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History of the Library

In 1879, the year Thomas Edison invented the incandescent electric light, the little farming community of Chappaqua had a small library with approximately 475 books. Its history is fragmentary but we know it had ceased operations by 1897.

The history of the library as a continuing institution really begins in 1922 when Elise Hewitt Bayley had organized a committee of women volunteers to operate a library in a former grocery store. It was located on the west side of the railroad tracks near the current northbound entrance to the Saw Mill River Parkway. in a former grocery store. The library was open two afternoons a week. Inside there were a few long tables painted black, several Windsor chairs painted turquoise, and six low bookcases. By the end of the year, there were 2,683 volumes on the shelves, mostly gathered from people's attics and barns.

SenterStLibBy 1928, the community was convinced the library needed a building of its own to hold the ever-growing collection, then over 5,300 volumes, as well as the many community members who came to browse. The community raised the $20,000 needed by public subscriptions. The plans were drawn by Alfred Bussell and are believed to have been executed by Samuel Horsfall, neither of whom would accept a penny for their work.

In 1930, the new library was opened on Senter Street, in what is now the Community Center. There was a fireplace to greet the patrons and a "real" children's room. An addition was made to that building in 1957. Called "the wing", it was larger than the original building.

By 1970, it was agreed that a new and larger building was needed. The community voted to change from a Free Association Library to a School District Library, which would allow the approval of a bond issue to pay for a new library. The Friends of the Library was founded in 1972 to help build public support for the project.

After a long search and the rejection of several locations, the Grunfelds donated their property on South Greeley Avenue for the explicit use of a new library building in 1974. The building was designed by Chappaqua resident Philip M. Chu and opened in December, 1978.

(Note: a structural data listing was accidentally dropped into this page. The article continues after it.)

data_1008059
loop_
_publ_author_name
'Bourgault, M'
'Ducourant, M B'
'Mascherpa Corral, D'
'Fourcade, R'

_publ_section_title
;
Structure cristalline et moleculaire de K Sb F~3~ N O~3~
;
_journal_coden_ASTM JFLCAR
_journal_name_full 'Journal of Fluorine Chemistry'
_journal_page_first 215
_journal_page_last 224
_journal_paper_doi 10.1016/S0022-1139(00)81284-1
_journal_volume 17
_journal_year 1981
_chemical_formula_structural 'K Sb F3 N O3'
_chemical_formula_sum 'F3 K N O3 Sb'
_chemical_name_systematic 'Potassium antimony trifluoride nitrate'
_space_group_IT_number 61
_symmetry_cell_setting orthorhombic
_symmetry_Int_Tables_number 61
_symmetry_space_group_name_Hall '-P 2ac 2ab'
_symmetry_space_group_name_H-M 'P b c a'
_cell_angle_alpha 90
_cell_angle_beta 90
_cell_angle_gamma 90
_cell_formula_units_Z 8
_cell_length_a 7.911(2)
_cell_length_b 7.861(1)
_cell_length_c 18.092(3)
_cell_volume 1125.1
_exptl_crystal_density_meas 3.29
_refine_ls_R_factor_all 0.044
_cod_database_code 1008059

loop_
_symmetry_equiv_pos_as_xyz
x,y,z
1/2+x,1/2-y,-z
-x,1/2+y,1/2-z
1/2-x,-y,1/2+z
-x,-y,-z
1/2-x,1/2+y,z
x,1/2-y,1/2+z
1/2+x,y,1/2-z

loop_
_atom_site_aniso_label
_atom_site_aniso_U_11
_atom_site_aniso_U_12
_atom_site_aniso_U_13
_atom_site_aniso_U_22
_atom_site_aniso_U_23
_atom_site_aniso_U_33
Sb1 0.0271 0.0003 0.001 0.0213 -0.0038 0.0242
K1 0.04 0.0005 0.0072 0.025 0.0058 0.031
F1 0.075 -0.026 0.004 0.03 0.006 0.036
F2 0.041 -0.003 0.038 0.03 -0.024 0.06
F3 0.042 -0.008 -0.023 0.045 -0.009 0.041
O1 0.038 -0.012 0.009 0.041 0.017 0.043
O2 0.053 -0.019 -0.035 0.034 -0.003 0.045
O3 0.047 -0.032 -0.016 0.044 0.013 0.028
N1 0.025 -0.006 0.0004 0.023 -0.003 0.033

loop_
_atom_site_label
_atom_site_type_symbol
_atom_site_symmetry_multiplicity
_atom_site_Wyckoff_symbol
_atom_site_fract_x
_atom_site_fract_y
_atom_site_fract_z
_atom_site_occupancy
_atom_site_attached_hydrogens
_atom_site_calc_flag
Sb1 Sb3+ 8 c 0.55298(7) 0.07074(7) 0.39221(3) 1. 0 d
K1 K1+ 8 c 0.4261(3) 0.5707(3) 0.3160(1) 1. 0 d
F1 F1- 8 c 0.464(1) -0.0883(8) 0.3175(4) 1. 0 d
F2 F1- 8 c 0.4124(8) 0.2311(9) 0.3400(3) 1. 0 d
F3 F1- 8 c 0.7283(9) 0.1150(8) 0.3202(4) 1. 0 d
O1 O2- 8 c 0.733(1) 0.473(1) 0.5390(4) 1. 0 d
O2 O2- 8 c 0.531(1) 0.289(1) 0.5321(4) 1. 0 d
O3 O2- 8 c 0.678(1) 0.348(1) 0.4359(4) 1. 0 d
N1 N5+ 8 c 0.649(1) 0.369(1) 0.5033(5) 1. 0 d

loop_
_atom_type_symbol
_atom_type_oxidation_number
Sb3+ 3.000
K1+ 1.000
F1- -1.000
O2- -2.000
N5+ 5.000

In 1986, a children's program room was added to accommodate the ever growing number of children's programs and small group meetings. The year 2006 saw the expansion of the front of the library and the rearrangement of a portion of the collection and service areas.

That small farming village is now a vibrant community of a population over 17,000. The library now offers more than 254,000 physical and digital items and has added streaming services in addition to programs for patrons of all ages and space for the community to study, read and enjoy.

Today, the Chappaqua Library serves as a vibrant focal point of the community.

pdfHistory of the Chappaqua Library 2022 (PDF)

Library Directors:
Elise Hewitt Bayley 1922
Maida Gedney Mills 1925
Bernice Merritt 1944
Margarete Handley 1950
Alice W. Grafflin 1966
Doris B. Lowenfels 1973
Mark P. Hasskarl 1984
Pamela Thornton 2007
Andrew Farber 2020

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Due to Covid-19, service hours may change without notice. If in doubt, call ahead.

The Chappaqua Library is open for public in-person browsing.

Curbside pickup Monday-Saturday

Monday - Thursday 9:00AM to 8:00PM
Friday 9:00AM to 6:00PM
Saturday 9:00AM to 5:00PM
Sunday 1:00PM - 5:00PM

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  ©2022, Chappaqua Library
195 South Greeley Avenue
Chappaqua, New York 10514
Phone: 914.238.4779,
Fax: 914.238.3597 

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